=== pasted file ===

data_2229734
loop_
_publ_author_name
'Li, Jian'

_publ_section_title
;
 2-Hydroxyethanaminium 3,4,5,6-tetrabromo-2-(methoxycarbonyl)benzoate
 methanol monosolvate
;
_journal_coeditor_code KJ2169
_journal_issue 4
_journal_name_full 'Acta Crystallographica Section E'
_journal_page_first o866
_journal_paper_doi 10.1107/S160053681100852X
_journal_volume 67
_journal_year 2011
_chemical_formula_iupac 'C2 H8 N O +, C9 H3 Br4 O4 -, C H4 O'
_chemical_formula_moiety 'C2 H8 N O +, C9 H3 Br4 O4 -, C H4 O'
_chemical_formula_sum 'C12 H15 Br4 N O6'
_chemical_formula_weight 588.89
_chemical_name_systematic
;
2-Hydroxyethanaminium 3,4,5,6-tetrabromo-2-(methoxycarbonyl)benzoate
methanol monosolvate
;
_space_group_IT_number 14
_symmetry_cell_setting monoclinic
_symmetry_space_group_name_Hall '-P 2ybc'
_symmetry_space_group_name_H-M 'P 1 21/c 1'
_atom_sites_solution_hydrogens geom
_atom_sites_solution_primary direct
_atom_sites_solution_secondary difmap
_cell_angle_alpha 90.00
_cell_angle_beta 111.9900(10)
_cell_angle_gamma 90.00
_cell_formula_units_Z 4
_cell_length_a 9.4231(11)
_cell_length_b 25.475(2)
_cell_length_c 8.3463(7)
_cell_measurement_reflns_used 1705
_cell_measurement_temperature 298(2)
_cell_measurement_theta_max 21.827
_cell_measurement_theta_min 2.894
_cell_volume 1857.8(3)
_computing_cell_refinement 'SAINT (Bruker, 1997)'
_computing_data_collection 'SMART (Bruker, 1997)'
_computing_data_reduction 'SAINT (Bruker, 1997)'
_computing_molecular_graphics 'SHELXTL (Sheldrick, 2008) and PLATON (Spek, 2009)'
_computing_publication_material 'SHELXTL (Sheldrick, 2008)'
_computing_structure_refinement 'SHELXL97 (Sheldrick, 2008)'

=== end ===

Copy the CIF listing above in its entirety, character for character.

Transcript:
data_2229734
loop_
_publ_author_name
'Li, Jian'

_publ_section_title
;
 2-Hydroxyethanaminium 3,4,5,6-tetrabromo-2-(methoxycarbonyl)benzoate
 methanol monosolvate
;
_journal_coeditor_code KJ2169
_journal_issue 4
_journal_name_full 'Acta Crystallographica Section E'
_journal_page_first o866
_journal_paper_doi 10.1107/S160053681100852X
_journal_volume 67
_journal_year 2011
_chemical_formula_iupac 'C2 H8 N O +, C9 H3 Br4 O4 -, C H4 O'
_chemical_formula_moiety 'C2 H8 N O +, C9 H3 Br4 O4 -, C H4 O'
_chemical_formula_sum 'C12 H15 Br4 N O6'
_chemical_formula_weight 588.89
_chemical_name_systematic
;
2-Hydroxyethanaminium 3,4,5,6-tetrabromo-2-(methoxycarbonyl)benzoate
methanol monosolvate
;
_space_group_IT_number 14
_symmetry_cell_setting monoclinic
_symmetry_space_group_name_Hall '-P 2ybc'
_symmetry_space_group_name_H-M 'P 1 21/c 1'
_atom_sites_solution_hydrogens geom
_atom_sites_solution_primary direct
_atom_sites_solution_secondary difmap
_cell_angle_alpha 90.00
_cell_angle_beta 111.9900(10)
_cell_angle_gamma 90.00
_cell_formula_units_Z 4
_cell_length_a 9.4231(11)
_cell_length_b 25.475(2)
_cell_length_c 8.3463(7)
_cell_measurement_reflns_used 1705
_cell_measurement_temperature 298(2)
_cell_measurement_theta_max 21.827
_cell_measurement_theta_min 2.894
_cell_volume 1857.8(3)
_computing_cell_refinement 'SAINT (Bruker, 1997)'
_computing_data_collection 'SMART (Bruker, 1997)'
_computing_data_reduction 'SAINT (Bruker, 1997)'
_computing_molecular_graphics 'SHELXTL (Sheldrick, 2008) and PLATON (Spek, 2009)'
_computing_publication_material 'SHELXTL (Sheldrick, 2008)'
_computing_structure_refinement 'SHELXL97 (Sheldrick, 2008)'